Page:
Because of underreporting and co-occurring injuries, the number of brain injuries is difficult to pinpoint exactly. However, even then, it’s much larger than most people would expect. According to the CDC (US Centers for Disease Control and Prevention), there are approximately 1.5 million people in the U.S. who suffer from a traumatic brain injury each year. Of those, 50,000 people die from TBI each year and 85,000 will suffer long-term disabilities.
Brain injuries are classified depending on how they originate. An acquired brain injury (ABI) includes any brain injury acquired after birth. A traumatic brain injury (TBI) is a type of ABI that involves an insult to the brain by an external force. An ABI can result from a number of conditions not considered external, such as tumors, toxins, degenerative diseases, strokes, or oxygen deprivation.
Picture of a Traumatic Brain Injury
A TBI is usually accompanied by a medical crisis, such as a blow to the head, violent shaking of the head, extreme force from a whiplash-type injury, or a violent wound. A TBI can be as obvious as a head injury sustained in a car accident or be as innocuous as knocking your head on a table.
The severity of a TBI can range from mild, involving a brief change in mental state or consciousness, to severe, which may include an extended period of unconsciousness or significant memory loss or cognitive impairment. A TBI is unlike any other bodily injury because when the immediate medical emergency is resolved, a brain injury is far from over. It’s just beginning.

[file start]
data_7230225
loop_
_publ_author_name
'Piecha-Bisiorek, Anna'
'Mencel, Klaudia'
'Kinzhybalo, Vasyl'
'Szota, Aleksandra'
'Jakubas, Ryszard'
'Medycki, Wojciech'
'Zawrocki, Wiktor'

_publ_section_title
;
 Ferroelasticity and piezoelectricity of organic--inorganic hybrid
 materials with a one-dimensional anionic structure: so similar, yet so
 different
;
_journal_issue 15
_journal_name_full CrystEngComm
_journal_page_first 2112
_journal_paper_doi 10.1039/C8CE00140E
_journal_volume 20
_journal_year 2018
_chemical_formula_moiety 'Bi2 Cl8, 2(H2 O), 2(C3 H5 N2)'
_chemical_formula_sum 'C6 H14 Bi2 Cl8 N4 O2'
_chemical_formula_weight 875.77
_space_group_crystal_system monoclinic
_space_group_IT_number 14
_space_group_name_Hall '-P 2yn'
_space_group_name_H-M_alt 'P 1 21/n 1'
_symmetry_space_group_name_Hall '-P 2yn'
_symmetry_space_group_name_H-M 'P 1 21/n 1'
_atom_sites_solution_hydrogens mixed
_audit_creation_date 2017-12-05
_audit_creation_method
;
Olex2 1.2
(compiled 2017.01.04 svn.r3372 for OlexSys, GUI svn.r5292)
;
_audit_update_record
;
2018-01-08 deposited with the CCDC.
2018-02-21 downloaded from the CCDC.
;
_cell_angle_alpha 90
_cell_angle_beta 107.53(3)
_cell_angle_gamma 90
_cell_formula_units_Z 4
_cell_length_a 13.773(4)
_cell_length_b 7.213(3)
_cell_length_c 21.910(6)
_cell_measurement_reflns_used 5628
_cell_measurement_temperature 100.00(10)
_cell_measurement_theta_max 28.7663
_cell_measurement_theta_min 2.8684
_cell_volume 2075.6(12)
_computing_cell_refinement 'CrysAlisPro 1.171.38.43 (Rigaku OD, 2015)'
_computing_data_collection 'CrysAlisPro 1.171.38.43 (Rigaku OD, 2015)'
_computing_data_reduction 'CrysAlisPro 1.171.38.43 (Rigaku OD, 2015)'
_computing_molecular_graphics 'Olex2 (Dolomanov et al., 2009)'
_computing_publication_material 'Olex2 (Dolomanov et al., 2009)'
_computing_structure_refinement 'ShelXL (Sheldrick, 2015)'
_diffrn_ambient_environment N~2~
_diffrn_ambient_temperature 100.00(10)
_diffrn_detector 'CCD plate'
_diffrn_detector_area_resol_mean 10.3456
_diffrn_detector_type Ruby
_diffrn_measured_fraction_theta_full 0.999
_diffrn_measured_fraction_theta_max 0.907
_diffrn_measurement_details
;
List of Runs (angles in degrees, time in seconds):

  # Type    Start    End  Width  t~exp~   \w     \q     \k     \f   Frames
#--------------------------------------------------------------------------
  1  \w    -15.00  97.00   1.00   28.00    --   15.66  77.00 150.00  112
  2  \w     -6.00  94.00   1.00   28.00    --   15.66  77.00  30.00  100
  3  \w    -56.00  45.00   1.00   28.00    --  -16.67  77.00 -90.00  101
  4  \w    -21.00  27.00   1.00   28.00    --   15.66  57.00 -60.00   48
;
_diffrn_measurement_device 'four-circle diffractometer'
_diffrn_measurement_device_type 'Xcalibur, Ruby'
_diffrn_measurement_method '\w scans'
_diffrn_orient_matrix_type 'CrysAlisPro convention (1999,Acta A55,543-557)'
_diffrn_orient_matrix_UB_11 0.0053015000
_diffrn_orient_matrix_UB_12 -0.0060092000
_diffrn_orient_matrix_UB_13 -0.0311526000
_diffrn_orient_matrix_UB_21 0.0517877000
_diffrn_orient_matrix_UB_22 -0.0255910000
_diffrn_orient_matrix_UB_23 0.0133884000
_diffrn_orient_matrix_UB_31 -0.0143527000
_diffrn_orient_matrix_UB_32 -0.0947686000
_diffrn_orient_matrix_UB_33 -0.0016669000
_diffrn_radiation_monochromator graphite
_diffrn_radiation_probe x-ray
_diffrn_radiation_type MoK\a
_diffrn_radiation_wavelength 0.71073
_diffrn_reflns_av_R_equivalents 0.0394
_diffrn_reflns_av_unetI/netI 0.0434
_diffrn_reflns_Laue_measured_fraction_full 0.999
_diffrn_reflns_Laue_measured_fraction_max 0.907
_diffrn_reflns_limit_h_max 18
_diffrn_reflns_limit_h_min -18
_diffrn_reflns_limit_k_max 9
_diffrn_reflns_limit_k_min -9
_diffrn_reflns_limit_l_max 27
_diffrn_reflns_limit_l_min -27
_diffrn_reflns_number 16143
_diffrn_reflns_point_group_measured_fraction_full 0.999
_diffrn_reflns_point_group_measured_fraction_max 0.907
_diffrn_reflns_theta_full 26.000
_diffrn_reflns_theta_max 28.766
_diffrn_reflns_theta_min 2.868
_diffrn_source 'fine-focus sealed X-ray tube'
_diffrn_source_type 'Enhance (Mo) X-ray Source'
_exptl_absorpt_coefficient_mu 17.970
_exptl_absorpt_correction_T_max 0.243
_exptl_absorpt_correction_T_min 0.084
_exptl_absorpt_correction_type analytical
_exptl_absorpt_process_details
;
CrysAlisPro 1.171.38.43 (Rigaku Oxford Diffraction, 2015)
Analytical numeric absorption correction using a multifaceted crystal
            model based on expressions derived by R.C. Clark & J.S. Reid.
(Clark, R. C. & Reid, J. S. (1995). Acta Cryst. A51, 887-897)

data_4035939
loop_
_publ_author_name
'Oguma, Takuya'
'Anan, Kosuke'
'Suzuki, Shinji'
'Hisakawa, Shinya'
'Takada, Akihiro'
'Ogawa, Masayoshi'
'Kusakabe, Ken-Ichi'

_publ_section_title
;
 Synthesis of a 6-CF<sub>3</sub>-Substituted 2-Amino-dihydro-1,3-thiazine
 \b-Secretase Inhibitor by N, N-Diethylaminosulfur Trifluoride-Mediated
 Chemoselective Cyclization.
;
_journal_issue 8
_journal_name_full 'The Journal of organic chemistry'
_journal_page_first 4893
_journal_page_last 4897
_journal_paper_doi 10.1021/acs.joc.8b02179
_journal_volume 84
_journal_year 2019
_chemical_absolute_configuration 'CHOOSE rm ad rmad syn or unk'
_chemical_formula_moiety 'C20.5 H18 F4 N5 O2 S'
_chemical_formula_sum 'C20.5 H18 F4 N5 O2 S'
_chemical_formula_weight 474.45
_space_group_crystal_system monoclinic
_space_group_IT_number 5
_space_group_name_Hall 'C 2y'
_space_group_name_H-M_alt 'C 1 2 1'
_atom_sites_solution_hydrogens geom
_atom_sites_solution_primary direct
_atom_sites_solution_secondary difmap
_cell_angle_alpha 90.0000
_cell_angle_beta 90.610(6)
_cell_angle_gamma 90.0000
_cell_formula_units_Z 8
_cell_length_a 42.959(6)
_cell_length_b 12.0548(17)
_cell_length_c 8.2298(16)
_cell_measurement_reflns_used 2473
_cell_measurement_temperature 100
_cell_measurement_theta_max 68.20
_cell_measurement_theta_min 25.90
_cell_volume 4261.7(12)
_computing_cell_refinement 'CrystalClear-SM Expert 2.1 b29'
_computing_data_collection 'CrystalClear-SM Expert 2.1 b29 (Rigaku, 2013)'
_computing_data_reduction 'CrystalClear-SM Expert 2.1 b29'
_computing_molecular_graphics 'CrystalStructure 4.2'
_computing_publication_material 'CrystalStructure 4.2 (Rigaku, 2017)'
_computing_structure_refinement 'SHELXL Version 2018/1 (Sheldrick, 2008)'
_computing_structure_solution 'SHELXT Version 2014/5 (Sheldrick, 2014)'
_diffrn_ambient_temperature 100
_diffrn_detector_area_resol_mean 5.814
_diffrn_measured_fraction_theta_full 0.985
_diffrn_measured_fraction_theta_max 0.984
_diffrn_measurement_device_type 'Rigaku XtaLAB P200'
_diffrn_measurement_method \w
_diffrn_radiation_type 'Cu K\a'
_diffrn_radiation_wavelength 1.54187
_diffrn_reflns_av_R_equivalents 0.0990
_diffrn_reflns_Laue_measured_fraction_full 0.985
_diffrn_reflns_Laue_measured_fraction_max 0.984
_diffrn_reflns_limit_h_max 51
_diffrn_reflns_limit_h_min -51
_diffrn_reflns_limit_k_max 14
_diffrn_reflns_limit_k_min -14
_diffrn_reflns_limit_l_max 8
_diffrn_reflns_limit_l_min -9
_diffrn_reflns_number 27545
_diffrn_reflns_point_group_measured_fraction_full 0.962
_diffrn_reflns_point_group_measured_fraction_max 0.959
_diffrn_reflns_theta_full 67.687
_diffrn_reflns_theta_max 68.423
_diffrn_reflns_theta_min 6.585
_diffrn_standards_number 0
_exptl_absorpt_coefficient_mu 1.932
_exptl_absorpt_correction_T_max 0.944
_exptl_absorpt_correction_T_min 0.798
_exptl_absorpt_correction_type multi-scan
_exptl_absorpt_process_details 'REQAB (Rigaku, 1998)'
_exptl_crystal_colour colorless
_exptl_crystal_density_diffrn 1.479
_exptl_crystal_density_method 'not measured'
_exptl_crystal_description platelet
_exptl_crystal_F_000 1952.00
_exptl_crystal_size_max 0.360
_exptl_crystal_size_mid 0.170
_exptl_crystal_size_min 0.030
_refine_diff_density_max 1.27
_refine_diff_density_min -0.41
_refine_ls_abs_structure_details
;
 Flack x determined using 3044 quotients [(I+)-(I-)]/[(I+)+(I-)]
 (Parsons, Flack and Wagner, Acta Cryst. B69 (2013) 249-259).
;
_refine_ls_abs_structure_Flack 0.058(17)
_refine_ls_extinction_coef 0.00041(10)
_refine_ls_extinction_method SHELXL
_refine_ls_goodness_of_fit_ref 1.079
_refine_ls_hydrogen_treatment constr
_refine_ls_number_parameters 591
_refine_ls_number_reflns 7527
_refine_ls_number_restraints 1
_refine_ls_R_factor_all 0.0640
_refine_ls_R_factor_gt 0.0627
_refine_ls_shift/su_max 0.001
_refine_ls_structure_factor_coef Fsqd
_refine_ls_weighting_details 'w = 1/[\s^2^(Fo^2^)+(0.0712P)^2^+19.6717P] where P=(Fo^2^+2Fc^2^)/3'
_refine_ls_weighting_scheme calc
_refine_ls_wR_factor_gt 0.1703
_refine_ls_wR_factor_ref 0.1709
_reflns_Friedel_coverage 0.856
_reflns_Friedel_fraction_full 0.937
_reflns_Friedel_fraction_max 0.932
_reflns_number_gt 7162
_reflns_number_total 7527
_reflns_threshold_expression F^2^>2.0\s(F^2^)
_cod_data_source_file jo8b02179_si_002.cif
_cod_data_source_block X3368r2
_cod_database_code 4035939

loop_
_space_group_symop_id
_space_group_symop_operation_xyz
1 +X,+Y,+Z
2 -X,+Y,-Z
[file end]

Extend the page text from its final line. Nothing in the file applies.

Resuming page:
Unlike a broken leg or heart blockage which involves one specific part of the body, a brain injury can affect multiple body systems and alter the person’s personality, intelligence, and mental abilities as well as physical capabilities and senses. Think about it, your brain is literally involved in every single thing your body does.
When a TBI happens, one minute the person’s life is ho-hum normal and in the next instance, their life can be abruptly and forever changed. No two brain injuries are alike and no two paths to recovery are the same. Having sustained a traumatic brain injury can increase a person’s risk for Alzheimer’s, Parkinson’s, epilepsy, and psychiatric brain disorders.
A Concussion Is A Brain Injury
A concussion is called a mild traumatic brain injury (mTBI). Some mTBIs thankfully are minor requiring little recovery time. However, for some, there is nothing mild about it. The term is misleading as it implies a problem of short-term duration with limited lingering consequences. Concussion recovery times can vary greatly. Most people who sustain a concussion or mild TBI are back to normal within three months. But others endure long-term memory, cognition, and mental processing challenges.
Most people are surprised to learn that it doesn’t necessarily take much to get a concussion, and you don’t have to lose consciousness. As a matter of fact, you don’t even have to hit your head. Any impact that gives the brain inside the skull a good shake, such as a blow to the chest, can cause a concussion. A concussion is diagnosed by symptoms, which can include headaches, nausea, dizziness, inability to remember, irritability, insomnia or sensitivity to light or noise.
NFL players have helped us to better understand the serious long-term consequences of concussions. One study examined the brains of deceased former NFL football players and found that 110 out of 111 brains had brain damage which has come to be known as Chronic Traumatic Encephalopathy (CTE). CTE is a progressive degenerative disease of the brain found in people with a history of repetitive brain trauma (often athletes).